usually the case) local bottleneck monopolies remain.
We refer to these alternatives as "new modes of operation", and describe them
below in Section 3 of this Summary. In brief, they are:
- Refile, hubbing or re-origination
- International alliances of telecommunications operators
- The extension of foreign operators' networks into the destination countries to Points of
Presence (PoPs) they establish there; or in some cases even the extension of foreign
operators' networks all the way to customers' premises in those countries. Such
arrangements are sometimes called "facilities-based entry" or "self-termination".
- Internet telephony
Contrary to claims often made, the "new modes of operation" will not necessarily
entirely replace arrangements of the traditional kind. These may remain in use as one as
of the widening range of alternative methods available to operators. Their
simplicity means that, in this authors opinion, they are likely to remain in use for
a substantial amount of international traffic, even between "Single Market"
The level of charges (settlement rates) paid by one operator to another within
the traditional arrangements is a different matter, however. For the traditional
arrangements to remain in use alongside the "new modes of operation", settlement
rates will have to fall to levels that are competitive (from the point of view of net
payers of settlement payments) with the new alternatives. This means lowering them to the
point where paying settlements is comparable to the cost of terminating a call:
- via leased-line resale, or...
- using the foreign operator's trans-national network all the way to a PoP in the
destination country, plus interconnect charges between the PoP and the customer, or...
- via the foreign operators network all the way to the customers premises in
the destination country, if the foreign operator has a local network in the distant city
(as WorldCom/MFS has in several European cities).
For major operators on major routes between Single Market countries, self-termination
may well become the predominant mode of operation.
Most international traffic is still carried today under what this report calls the
"traditional arrangements". These are based on international bilateral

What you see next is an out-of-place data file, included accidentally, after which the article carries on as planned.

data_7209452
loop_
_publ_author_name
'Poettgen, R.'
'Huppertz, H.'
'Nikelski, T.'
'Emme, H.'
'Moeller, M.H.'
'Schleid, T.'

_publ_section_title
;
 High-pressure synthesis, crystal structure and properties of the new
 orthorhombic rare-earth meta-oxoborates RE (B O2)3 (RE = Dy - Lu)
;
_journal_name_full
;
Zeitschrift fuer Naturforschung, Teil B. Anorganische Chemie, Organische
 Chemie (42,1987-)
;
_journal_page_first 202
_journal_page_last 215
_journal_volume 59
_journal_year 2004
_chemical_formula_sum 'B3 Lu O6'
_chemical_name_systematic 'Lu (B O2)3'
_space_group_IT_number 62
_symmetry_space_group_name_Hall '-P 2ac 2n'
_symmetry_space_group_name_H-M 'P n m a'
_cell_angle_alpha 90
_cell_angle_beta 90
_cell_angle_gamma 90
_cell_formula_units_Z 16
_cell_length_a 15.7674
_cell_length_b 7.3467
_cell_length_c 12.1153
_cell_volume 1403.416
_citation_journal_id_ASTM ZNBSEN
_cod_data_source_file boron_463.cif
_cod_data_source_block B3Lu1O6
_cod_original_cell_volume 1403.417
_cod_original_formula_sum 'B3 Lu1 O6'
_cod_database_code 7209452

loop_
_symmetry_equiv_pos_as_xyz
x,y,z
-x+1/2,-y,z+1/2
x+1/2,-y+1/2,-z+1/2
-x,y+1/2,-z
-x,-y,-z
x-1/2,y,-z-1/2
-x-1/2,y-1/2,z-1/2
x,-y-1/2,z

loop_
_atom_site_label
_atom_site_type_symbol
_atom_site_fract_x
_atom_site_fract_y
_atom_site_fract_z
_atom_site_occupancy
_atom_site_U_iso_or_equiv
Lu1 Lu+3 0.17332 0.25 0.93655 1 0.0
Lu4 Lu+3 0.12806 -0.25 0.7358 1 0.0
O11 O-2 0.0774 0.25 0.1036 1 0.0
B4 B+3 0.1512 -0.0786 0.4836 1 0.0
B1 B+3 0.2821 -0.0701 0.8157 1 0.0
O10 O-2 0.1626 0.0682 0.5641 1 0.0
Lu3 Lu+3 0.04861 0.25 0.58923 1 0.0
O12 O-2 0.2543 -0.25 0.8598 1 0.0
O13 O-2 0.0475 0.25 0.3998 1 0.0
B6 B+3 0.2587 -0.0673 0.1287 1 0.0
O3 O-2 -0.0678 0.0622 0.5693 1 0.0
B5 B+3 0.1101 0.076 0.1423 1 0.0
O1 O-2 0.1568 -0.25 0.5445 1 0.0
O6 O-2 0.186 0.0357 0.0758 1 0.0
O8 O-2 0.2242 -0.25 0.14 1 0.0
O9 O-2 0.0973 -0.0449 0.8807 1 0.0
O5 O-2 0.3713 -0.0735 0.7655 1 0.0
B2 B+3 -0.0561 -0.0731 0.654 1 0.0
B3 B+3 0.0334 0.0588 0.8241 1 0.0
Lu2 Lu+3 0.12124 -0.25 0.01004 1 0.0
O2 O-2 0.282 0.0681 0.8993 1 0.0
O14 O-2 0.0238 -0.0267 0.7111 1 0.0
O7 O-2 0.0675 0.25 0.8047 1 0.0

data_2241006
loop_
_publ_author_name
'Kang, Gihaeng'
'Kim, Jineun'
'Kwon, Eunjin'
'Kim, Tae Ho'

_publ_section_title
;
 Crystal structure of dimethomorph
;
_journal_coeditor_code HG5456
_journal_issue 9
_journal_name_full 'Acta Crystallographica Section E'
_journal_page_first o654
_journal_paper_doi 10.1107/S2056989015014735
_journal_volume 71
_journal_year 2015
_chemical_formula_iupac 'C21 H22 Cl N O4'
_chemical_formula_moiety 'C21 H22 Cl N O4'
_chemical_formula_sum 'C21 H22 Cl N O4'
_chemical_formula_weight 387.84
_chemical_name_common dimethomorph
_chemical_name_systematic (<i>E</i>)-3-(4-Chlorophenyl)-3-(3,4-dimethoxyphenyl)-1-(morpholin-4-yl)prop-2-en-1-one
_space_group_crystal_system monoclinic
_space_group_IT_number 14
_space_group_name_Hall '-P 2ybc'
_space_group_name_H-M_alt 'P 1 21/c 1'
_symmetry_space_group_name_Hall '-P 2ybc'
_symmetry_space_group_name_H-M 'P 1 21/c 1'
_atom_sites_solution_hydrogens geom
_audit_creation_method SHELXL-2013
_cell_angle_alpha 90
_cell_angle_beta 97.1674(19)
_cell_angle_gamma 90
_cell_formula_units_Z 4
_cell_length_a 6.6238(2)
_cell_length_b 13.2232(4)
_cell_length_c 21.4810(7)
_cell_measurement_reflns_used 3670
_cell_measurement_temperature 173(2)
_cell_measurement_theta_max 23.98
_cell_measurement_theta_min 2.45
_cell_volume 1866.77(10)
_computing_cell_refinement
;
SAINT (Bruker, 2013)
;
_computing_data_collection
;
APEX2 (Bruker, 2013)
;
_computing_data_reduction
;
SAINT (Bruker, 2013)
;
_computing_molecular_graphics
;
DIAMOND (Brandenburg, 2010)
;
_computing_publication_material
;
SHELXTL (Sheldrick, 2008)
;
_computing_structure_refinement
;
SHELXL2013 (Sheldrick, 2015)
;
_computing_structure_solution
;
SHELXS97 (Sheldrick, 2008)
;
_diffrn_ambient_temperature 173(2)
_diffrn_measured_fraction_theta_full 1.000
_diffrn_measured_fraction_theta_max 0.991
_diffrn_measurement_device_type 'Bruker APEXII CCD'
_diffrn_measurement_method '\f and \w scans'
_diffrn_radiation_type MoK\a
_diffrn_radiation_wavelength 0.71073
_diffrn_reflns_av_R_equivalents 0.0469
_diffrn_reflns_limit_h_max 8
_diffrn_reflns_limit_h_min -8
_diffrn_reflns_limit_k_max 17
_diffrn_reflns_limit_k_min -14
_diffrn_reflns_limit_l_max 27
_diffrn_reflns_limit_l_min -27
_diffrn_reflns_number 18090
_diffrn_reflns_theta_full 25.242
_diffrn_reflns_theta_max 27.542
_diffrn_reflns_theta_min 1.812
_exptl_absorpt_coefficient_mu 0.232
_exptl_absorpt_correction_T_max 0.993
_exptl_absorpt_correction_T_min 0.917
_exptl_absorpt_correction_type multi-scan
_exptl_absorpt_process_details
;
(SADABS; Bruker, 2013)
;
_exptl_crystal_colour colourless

relationships (referred to as relations) between pairs of nationally-based
telecommunications operators, often referred to as "correspondents". Part II of
this report describes the details of these arrangements, many (but not all) of which are
based on Recommendations of the ITUs telecommunications standardisation sector,
known as ITU-T. The essential features are simple:
- If the number of minutes of traffic flowing from Country "A" to Country
"B" exceeds the flow of traffic in the reverse direction, the operator in
Country A makes a net payment ("settlement") to the operator in Country B based
on the net flow of traffic from A to B (that is, the volume of traffic from A to B,
minus the volume from B to A).
- The size of the net payment is calculated from the net flow of traffic (measured in
minutes) multiplied by an amount of money per minute agreed upon between the two
operators. This amount is based on a negotiated price called the accounting rate.
In most cases, the same accounting rate generally applies in both directions: A to B, and
B to A. The amount paid per minute from one operator to its "correspondent" is
usually half the accounting rate. It is called the settlement rate. (Some national
regulators, the FCC in the United States in particular, require the accounting rate to be
the same for all operators serving a particular country. Others, like DTI and Oftel in the
UK, generally do not.) Modified arrangements apply when the traffic flows from A to B
indirectly via a third country (the "transit" country). The accounting rate and
settlement rate are intended, according to ITU Recommendations, to reflect the cost of